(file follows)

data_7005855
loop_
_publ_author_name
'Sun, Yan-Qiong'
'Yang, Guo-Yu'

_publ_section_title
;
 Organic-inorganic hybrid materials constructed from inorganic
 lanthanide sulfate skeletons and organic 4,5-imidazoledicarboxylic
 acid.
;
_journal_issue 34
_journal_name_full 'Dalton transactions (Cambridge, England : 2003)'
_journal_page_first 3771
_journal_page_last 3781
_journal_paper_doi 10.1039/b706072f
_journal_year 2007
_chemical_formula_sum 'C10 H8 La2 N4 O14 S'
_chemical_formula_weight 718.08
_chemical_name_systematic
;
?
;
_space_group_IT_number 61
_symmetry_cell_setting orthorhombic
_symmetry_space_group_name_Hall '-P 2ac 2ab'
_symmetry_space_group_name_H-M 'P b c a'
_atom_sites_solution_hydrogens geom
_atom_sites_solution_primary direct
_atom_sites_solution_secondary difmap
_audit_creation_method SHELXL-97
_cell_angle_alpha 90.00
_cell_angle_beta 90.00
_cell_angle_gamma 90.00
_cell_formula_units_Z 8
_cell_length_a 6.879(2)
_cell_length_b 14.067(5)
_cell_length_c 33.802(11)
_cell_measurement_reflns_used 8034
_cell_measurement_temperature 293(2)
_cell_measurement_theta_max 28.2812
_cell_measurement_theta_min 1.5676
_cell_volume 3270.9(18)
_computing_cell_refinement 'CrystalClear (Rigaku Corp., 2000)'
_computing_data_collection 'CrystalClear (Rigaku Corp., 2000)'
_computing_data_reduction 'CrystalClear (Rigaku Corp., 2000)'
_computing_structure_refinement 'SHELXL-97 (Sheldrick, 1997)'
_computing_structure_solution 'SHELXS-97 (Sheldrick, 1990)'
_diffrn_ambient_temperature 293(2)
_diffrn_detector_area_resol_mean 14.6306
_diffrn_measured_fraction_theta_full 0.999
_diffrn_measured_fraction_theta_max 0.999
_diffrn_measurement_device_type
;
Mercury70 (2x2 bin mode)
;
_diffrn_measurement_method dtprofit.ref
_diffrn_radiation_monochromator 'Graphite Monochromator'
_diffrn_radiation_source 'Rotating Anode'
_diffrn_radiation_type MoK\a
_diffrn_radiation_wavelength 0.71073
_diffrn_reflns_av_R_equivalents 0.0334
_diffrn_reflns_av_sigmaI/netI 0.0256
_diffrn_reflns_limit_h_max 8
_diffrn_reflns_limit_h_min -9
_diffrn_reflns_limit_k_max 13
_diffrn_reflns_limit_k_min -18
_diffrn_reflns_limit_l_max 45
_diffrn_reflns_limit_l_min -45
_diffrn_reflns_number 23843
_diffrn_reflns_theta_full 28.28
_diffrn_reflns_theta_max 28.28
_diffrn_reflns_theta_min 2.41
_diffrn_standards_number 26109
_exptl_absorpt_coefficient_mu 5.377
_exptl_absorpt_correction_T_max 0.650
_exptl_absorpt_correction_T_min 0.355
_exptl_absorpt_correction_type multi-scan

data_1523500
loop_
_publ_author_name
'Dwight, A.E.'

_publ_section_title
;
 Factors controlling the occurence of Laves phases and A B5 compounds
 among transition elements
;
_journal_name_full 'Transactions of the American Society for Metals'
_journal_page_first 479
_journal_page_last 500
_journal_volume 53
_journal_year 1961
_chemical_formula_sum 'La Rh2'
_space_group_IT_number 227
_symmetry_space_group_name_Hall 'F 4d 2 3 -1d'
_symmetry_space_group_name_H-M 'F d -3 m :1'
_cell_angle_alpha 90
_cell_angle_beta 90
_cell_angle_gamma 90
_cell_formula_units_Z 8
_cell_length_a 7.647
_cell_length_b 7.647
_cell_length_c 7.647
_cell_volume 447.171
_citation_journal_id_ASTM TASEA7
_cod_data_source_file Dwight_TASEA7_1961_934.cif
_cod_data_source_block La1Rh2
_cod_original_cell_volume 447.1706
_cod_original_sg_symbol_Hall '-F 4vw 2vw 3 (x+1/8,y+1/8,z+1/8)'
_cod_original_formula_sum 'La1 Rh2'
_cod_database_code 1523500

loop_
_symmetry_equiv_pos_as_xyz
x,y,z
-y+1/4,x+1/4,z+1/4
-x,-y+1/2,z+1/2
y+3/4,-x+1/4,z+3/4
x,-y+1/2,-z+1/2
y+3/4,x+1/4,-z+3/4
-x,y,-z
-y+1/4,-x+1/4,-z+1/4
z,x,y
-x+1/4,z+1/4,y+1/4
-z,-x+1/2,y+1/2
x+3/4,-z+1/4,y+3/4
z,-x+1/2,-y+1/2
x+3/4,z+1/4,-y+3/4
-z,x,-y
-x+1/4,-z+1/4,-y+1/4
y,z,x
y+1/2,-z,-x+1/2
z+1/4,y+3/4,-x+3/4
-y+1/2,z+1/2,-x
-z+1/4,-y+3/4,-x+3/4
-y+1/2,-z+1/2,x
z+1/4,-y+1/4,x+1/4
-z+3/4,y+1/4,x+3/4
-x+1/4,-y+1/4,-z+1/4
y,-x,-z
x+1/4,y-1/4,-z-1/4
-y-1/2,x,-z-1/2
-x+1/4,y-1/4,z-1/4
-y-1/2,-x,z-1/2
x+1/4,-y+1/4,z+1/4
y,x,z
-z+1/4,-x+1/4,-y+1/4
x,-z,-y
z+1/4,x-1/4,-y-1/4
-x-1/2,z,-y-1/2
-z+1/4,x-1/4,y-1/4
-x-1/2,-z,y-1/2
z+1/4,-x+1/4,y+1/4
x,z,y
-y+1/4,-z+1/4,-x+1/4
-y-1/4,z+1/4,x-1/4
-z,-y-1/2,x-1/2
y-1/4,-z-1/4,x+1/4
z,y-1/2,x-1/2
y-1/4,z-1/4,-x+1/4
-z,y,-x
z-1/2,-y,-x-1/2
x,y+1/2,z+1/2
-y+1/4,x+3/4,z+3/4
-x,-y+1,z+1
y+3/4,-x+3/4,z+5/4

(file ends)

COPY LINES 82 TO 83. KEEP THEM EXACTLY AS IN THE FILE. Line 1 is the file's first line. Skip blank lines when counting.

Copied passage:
'Dwight, A.E.'

_publ_section_title